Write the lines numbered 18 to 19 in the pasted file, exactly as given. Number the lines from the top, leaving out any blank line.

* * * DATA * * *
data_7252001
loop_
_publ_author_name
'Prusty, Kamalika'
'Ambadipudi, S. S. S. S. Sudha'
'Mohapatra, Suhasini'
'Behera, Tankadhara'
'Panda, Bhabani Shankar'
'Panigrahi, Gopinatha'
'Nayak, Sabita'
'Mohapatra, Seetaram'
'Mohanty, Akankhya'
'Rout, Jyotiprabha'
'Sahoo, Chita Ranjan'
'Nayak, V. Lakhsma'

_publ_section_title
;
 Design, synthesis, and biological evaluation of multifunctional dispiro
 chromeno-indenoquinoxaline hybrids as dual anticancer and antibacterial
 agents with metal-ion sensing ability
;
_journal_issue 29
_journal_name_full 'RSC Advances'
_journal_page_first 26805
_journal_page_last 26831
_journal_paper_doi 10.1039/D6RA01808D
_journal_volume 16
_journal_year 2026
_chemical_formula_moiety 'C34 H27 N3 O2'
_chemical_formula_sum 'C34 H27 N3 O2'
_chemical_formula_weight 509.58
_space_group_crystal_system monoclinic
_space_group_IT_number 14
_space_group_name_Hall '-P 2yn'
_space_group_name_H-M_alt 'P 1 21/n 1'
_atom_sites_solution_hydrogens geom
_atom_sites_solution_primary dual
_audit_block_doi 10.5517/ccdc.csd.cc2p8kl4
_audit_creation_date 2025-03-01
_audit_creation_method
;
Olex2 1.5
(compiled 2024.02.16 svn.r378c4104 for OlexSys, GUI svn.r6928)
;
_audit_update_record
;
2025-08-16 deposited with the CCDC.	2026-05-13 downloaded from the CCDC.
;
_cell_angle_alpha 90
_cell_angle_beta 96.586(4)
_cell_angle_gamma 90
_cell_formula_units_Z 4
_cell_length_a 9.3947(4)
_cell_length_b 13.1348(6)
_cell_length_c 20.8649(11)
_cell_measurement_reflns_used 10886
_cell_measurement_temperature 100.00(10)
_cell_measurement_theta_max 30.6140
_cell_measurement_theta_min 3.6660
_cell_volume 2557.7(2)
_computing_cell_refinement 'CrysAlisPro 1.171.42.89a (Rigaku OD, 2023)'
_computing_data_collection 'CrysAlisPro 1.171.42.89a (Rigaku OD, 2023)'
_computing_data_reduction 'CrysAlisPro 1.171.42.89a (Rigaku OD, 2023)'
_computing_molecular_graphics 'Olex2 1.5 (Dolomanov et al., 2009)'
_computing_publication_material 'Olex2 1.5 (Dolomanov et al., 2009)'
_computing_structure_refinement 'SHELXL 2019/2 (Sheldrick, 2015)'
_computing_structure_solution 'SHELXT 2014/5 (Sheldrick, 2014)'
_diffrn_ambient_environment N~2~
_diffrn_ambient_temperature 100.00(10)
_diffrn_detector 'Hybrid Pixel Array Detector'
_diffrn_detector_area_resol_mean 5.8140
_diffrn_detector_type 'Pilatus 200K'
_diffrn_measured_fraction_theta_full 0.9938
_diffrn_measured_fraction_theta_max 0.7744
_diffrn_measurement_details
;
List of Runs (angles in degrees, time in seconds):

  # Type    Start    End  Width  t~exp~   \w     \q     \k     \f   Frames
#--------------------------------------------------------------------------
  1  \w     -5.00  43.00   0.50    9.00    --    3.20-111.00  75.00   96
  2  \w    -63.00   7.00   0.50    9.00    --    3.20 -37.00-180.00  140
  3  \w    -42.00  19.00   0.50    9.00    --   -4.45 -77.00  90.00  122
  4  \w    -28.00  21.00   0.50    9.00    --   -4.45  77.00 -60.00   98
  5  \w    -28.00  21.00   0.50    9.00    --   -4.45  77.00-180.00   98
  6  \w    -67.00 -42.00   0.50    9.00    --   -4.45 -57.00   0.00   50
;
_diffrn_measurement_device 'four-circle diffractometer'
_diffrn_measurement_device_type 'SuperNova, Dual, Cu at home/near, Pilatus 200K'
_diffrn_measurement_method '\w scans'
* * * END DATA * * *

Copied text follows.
 Design, synthesis, and biological evaluation of multifunctional dispiro
 chromeno-indenoquinoxaline hybrids as dual anticancer and antibacterial